CP World Report: Syria, Mormon Presidential Candidate, Christians in Iraq, Moscow Marriage

Syria's opposition says government forces continue to pound the city of Aleppo with artillery.
The U-N observer mission expired this weekend, despite growing concerns about the rising death toll.
And the humanitarian situation in Syria appears to be deteriorating at a rapid rate.

UN humanitarian chief –Valerie Amos—says the Syrian government agreed to allow existing aid operations in the country to expand...though it will not allow anybody new to be brought in:

Syrian President Bashar al-Assad attended prayers in a Damascus mosque to mark the start of the Muslim holiday Eid Al Fitr yesterday. This was his first appearance in public since the bombing last month that killed four of his top security officials.

As violence against Christian minorities continues in Mosul, Iraq, Carl Moeller of Open Doors USA has called on Christians to pray and advocate for these persecuted Christians. Moeller called the violence "religicide" as Christians in Baghdad and Mosul are gripped by worsening terrorism, especially since US troops left the country. 50,000 Christians have now fled to nearby Middle East countries like Turkey, and Jordan. Moeller says it is a humanitarian crisis in Iraq now. Moeller added that the Syrian war is compounding the crisis as Christians once escaped into Syria, but now they're being massacred by the opposition.

The United Church of Canada has officially enshrined in its official Church policy…… the boycotting of all goods made in Israeli settlements. The controversial decision by the Church's General Council was made in response to a three member working group's findings. It is causing outrage in Canada's Jewish Community and divisions among United Church members who are not all in agreement. A group of nine Canadian Liberal and Conservative senators, all United Church members, have also spoken out against the boycott. Also this week, the church elected its first openly gay moderator: 63 year old Rev. Gary Paterson, of St. Andrew's Wellesley Church in Vancouver.

In a drastic move, Moscow has defended traditionalism. It has banned gay pride events for the next 100 years. Nikolay Alexeyev, the country's most famous gay rights campaigner vowed to continue his fight .He intends to petition before the European Court in Strasbourg to declare Moscow's ban to be unjust. Homosexuality has been legal in Russia for the last 20 years, but former Moscow Mayor Yury Luzhkov has referred to gay pride events as quote: "satanic."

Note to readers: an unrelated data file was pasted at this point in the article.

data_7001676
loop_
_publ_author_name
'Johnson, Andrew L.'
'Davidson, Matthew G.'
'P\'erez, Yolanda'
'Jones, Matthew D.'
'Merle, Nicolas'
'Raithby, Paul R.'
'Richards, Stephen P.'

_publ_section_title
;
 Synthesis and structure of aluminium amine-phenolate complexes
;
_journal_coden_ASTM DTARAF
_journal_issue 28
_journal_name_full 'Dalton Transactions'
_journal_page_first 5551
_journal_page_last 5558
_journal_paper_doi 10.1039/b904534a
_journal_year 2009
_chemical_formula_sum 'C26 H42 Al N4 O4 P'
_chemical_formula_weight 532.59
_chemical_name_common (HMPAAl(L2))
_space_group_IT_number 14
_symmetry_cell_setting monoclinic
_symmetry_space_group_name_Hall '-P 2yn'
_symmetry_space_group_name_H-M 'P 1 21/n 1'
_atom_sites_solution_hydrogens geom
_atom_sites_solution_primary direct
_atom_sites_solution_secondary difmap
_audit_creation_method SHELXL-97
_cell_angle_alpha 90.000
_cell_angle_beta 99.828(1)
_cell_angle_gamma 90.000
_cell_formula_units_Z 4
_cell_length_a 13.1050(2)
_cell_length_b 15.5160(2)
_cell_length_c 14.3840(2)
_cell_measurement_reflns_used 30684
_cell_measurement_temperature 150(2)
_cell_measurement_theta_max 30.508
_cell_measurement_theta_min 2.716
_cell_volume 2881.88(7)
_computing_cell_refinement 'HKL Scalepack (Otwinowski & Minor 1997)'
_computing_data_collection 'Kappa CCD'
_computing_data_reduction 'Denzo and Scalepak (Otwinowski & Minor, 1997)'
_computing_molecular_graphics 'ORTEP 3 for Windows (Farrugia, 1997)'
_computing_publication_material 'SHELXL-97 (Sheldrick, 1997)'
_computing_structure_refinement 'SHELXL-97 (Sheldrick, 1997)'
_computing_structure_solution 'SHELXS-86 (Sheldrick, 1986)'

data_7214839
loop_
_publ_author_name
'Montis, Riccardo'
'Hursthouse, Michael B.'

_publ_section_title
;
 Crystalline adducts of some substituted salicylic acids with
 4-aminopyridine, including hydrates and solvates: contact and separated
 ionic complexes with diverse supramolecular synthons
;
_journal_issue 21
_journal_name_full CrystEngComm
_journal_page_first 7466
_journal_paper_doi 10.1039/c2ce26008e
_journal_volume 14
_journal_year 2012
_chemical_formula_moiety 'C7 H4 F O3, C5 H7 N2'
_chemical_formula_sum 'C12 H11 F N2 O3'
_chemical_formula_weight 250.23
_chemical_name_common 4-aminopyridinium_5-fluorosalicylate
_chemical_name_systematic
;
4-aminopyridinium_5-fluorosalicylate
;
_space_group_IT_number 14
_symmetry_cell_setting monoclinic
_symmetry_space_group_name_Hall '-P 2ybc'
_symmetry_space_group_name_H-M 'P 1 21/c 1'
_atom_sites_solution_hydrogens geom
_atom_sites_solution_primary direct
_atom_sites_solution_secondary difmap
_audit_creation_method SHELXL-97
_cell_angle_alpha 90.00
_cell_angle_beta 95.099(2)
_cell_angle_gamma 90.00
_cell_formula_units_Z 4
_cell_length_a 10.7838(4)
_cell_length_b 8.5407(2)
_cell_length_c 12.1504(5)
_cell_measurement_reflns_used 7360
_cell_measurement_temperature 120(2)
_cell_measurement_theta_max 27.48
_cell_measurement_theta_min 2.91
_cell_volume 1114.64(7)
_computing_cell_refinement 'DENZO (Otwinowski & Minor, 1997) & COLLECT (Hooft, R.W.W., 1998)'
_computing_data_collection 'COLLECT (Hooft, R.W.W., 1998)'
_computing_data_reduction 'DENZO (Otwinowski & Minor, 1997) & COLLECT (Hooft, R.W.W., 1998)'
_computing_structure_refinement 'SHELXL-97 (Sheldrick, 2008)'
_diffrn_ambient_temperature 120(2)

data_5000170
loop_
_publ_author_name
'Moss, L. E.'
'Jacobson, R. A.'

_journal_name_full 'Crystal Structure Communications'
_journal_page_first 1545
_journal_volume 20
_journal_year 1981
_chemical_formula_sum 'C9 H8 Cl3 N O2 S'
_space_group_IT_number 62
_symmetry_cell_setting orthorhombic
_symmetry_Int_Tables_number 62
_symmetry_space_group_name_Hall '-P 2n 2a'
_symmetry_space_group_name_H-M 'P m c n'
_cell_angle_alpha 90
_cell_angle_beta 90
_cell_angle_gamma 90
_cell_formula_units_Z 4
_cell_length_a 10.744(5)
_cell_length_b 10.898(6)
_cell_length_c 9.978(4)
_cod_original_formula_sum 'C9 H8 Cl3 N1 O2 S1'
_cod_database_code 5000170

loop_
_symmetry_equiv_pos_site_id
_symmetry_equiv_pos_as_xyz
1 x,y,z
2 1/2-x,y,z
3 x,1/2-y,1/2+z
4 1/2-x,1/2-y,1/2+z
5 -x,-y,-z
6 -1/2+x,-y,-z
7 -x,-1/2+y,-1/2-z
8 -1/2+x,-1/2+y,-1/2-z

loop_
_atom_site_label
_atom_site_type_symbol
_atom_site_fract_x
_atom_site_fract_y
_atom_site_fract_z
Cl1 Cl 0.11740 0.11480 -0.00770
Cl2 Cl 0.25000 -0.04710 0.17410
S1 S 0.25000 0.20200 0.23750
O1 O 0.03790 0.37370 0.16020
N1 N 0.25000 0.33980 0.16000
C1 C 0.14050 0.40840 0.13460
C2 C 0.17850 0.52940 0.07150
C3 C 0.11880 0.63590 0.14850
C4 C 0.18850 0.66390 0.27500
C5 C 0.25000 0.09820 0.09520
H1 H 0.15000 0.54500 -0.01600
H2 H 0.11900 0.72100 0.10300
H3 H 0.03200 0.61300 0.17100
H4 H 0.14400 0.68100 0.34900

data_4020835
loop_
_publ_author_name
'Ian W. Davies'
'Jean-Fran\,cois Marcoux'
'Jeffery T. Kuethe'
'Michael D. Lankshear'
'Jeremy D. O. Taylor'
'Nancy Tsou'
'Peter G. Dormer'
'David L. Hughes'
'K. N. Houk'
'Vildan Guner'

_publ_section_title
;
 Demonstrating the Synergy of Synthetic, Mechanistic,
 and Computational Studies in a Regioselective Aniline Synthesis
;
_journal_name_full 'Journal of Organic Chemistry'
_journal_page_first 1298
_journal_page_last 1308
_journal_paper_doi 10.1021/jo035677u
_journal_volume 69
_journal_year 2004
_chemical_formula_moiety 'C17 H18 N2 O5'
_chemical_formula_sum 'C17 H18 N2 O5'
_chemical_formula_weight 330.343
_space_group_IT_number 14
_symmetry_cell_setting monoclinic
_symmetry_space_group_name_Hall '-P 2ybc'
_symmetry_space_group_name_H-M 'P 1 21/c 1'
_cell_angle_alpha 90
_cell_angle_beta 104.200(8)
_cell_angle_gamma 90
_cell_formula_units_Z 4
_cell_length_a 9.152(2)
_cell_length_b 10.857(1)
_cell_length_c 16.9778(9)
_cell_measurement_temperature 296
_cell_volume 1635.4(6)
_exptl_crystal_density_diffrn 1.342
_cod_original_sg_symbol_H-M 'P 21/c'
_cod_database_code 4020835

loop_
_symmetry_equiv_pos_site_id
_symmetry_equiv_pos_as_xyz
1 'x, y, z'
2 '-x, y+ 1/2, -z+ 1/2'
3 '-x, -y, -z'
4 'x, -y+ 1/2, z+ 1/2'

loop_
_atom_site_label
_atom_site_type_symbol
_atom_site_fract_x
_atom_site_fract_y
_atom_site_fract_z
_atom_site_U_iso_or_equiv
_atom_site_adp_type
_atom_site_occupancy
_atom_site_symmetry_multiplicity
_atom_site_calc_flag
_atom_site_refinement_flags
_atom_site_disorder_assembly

Who would New York residents rather vote for? According to a survey by Quinnipiac University , they are more likely to vote for a Muslim or Mormon presidential candidate than either an atheist or a born-again Christian. The results are in response to a question asking whether the religion of a candidate would be an issue or not for voters. But on average, about 61 percent of voters said that the religious position of a presidential candidate would not sway their decision.

It came with pomp and ceremony….. and already seems long gone: the Olympics. Here's some after-the-fact good news: Churches are reportedly more confident after the Olympic games in London. They ran events across the UK, including festivals, fun days and kids clubs. It was a resounding success, and raised the profile of the churches in their communities. The expectation was that about 3-thousand churches would be involved, but it was double that. Further opportunities for church outreach in the context of sports events are in the Commonwealth Games in Glasgow in 2014 and the Rugby World Cup in England…the year after.


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